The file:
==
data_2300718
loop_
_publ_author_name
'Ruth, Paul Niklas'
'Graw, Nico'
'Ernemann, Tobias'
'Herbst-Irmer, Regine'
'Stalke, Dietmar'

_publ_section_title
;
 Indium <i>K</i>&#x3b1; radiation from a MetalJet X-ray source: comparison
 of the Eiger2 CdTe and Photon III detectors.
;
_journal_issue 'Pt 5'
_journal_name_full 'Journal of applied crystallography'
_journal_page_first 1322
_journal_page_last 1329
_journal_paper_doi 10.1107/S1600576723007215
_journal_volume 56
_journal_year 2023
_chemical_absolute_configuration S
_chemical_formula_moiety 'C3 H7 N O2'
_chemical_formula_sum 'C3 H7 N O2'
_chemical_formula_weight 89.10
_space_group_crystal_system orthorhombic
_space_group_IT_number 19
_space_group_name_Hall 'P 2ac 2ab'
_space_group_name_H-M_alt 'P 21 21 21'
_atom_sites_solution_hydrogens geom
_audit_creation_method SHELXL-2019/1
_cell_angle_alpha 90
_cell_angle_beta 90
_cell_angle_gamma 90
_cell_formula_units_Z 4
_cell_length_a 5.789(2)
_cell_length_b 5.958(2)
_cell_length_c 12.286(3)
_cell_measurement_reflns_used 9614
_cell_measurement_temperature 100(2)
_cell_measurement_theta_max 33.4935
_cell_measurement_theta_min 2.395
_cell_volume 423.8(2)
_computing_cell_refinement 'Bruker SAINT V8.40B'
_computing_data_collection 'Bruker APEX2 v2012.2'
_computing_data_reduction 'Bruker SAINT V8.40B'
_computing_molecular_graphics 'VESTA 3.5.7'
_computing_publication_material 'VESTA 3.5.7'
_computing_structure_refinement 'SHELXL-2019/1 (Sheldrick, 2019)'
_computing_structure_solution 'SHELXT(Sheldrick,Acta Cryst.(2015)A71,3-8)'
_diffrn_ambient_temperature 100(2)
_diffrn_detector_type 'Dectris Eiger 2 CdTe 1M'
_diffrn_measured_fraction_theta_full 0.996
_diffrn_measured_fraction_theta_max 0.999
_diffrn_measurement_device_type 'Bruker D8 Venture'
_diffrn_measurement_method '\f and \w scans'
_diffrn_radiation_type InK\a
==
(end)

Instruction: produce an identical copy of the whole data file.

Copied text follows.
data_2300718
loop_
_publ_author_name
'Ruth, Paul Niklas'
'Graw, Nico'
'Ernemann, Tobias'
'Herbst-Irmer, Regine'
'Stalke, Dietmar'

_publ_section_title
;
 Indium <i>K</i>&#x3b1; radiation from a MetalJet X-ray source: comparison
 of the Eiger2 CdTe and Photon III detectors.
;
_journal_issue 'Pt 5'
_journal_name_full 'Journal of applied crystallography'
_journal_page_first 1322
_journal_page_last 1329
_journal_paper_doi 10.1107/S1600576723007215
_journal_volume 56
_journal_year 2023
_chemical_absolute_configuration S
_chemical_formula_moiety 'C3 H7 N O2'
_chemical_formula_sum 'C3 H7 N O2'
_chemical_formula_weight 89.10
_space_group_crystal_system orthorhombic
_space_group_IT_number 19
_space_group_name_Hall 'P 2ac 2ab'
_space_group_name_H-M_alt 'P 21 21 21'
_atom_sites_solution_hydrogens geom
_audit_creation_method SHELXL-2019/1
_cell_angle_alpha 90
_cell_angle_beta 90
_cell_angle_gamma 90
_cell_formula_units_Z 4
_cell_length_a 5.789(2)
_cell_length_b 5.958(2)
_cell_length_c 12.286(3)
_cell_measurement_reflns_used 9614
_cell_measurement_temperature 100(2)
_cell_measurement_theta_max 33.4935
_cell_measurement_theta_min 2.395
_cell_volume 423.8(2)
_computing_cell_refinement 'Bruker SAINT V8.40B'
_computing_data_collection 'Bruker APEX2 v2012.2'
_computing_data_reduction 'Bruker SAINT V8.40B'
_computing_molecular_graphics 'VESTA 3.5.7'
_computing_publication_material 'VESTA 3.5.7'
_computing_structure_refinement 'SHELXL-2019/1 (Sheldrick, 2019)'
_computing_structure_solution 'SHELXT(Sheldrick,Acta Cryst.(2015)A71,3-8)'
_diffrn_ambient_temperature 100(2)
_diffrn_detector_type 'Dectris Eiger 2 CdTe 1M'
_diffrn_measured_fraction_theta_full 0.996
_diffrn_measured_fraction_theta_max 0.999
_diffrn_measurement_device_type 'Bruker D8 Venture'
_diffrn_measurement_method '\f and \w scans'
_diffrn_radiation_type InK\a